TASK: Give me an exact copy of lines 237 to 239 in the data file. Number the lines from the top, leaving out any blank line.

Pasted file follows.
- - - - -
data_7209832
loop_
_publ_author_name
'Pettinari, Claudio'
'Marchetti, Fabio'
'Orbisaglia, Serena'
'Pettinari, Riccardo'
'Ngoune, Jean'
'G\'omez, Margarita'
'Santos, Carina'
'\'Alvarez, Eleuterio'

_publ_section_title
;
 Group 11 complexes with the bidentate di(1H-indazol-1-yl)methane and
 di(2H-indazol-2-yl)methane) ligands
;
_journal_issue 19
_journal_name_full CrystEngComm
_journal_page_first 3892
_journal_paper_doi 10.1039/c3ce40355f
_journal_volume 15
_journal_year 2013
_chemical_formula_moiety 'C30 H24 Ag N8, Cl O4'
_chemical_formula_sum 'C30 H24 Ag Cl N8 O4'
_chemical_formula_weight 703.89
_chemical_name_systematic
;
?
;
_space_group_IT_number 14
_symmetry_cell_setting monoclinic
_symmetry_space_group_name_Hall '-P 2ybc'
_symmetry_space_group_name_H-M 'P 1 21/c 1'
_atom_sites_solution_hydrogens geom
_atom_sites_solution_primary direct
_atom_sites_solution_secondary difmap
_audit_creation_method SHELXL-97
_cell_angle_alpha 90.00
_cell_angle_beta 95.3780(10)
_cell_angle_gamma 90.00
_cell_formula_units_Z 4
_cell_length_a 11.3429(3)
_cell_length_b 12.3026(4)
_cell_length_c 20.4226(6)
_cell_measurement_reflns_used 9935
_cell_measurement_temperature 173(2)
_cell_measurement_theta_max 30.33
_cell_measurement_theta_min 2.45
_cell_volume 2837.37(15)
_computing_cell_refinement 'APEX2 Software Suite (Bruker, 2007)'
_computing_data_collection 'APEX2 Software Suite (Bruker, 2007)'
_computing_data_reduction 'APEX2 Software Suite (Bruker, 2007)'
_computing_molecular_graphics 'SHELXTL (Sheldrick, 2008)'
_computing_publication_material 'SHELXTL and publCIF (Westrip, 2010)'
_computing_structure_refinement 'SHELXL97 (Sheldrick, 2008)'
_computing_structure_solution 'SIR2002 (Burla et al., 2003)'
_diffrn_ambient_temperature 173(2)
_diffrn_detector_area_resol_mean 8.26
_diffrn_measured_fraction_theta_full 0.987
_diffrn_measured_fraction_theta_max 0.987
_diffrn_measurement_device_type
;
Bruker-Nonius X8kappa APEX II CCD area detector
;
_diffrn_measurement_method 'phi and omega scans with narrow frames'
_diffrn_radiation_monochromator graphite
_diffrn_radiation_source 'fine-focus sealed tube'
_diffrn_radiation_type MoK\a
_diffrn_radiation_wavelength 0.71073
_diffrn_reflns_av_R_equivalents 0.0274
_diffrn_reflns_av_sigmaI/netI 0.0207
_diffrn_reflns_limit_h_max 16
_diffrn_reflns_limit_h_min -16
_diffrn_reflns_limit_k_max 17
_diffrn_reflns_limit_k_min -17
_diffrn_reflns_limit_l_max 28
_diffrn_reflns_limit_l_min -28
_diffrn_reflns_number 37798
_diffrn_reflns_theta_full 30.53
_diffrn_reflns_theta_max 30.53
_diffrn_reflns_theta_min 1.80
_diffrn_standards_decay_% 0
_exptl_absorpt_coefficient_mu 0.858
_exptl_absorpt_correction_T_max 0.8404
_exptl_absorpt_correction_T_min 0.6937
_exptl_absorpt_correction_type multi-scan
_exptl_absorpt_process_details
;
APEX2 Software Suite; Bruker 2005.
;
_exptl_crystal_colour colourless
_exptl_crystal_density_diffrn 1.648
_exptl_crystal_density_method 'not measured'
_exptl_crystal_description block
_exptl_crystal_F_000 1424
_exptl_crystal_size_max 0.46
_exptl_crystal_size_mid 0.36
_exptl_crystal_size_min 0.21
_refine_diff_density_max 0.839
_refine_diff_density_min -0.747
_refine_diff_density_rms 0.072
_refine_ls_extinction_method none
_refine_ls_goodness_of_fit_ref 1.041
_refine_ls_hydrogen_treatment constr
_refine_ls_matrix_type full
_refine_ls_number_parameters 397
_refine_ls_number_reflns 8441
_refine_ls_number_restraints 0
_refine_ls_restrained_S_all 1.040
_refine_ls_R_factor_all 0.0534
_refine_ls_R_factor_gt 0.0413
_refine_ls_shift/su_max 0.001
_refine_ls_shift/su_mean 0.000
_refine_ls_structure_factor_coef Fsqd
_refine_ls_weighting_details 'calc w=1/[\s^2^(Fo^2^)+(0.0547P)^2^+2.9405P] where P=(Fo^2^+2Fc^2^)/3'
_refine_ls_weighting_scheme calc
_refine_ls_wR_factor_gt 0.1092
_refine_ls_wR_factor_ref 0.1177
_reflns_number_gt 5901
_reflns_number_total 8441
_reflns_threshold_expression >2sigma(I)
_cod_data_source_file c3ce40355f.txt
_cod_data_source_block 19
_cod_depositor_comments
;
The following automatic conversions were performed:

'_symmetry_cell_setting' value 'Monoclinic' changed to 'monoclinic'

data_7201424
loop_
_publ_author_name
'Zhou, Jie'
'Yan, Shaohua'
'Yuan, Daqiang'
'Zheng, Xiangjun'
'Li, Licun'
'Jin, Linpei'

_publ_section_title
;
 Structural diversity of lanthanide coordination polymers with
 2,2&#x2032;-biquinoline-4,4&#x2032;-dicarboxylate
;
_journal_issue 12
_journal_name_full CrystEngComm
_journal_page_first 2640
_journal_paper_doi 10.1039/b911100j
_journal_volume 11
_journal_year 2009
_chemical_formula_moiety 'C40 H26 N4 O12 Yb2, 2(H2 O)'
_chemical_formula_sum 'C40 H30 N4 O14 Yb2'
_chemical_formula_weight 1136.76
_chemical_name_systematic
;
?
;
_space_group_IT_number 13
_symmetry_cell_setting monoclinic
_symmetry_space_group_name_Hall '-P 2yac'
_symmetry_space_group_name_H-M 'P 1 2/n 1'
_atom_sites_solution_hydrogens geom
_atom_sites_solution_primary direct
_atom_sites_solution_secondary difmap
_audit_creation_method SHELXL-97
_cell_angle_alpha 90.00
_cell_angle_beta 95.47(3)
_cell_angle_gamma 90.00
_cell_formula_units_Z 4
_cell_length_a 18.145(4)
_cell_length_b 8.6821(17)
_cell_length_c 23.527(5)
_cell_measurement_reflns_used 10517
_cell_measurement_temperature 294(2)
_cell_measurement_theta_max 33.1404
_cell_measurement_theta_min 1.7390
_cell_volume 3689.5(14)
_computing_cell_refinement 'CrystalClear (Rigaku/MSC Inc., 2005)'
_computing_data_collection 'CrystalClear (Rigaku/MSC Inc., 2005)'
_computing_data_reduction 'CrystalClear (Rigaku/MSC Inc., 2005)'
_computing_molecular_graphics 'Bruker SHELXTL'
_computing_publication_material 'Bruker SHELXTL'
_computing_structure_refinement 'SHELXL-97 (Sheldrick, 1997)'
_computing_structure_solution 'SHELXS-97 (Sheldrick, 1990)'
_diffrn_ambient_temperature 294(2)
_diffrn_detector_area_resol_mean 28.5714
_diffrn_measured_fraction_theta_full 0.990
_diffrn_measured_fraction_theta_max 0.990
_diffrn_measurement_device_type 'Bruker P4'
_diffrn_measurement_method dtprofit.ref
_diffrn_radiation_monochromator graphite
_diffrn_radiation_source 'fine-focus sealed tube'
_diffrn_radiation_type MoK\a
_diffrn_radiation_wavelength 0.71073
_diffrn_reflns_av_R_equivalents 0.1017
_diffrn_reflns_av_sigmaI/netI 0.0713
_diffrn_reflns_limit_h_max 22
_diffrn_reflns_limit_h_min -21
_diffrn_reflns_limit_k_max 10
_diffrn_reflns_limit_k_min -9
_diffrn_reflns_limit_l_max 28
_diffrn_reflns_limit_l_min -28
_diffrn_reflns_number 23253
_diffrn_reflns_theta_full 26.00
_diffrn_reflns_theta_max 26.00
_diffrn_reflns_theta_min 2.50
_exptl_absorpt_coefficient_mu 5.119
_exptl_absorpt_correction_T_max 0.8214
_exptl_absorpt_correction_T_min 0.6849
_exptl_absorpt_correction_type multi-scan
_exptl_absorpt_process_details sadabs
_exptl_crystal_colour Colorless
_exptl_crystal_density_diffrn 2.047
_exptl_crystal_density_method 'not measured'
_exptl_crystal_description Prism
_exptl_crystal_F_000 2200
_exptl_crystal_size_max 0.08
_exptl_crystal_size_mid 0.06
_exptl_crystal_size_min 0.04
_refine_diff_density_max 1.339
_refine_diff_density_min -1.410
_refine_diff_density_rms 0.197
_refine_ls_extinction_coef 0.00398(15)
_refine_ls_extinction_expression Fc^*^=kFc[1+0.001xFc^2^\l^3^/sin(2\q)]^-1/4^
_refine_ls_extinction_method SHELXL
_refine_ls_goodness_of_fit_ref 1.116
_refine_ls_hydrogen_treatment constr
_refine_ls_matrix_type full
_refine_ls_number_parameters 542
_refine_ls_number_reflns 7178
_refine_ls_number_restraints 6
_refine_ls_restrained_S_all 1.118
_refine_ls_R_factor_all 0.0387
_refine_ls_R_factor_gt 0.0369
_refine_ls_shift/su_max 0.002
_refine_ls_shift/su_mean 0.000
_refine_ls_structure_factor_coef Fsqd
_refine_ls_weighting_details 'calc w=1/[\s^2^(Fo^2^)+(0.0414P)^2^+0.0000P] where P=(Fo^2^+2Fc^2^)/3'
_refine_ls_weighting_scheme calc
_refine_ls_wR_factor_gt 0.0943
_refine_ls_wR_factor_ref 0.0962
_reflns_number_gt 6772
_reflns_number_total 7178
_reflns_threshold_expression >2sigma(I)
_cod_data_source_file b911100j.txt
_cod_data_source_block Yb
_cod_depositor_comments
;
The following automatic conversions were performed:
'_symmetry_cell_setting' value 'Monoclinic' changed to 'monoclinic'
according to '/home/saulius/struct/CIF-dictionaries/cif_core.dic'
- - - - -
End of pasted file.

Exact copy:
_refine_ls_wR_factor_gt 0.0943
_refine_ls_wR_factor_ref 0.0962
_reflns_number_gt 6772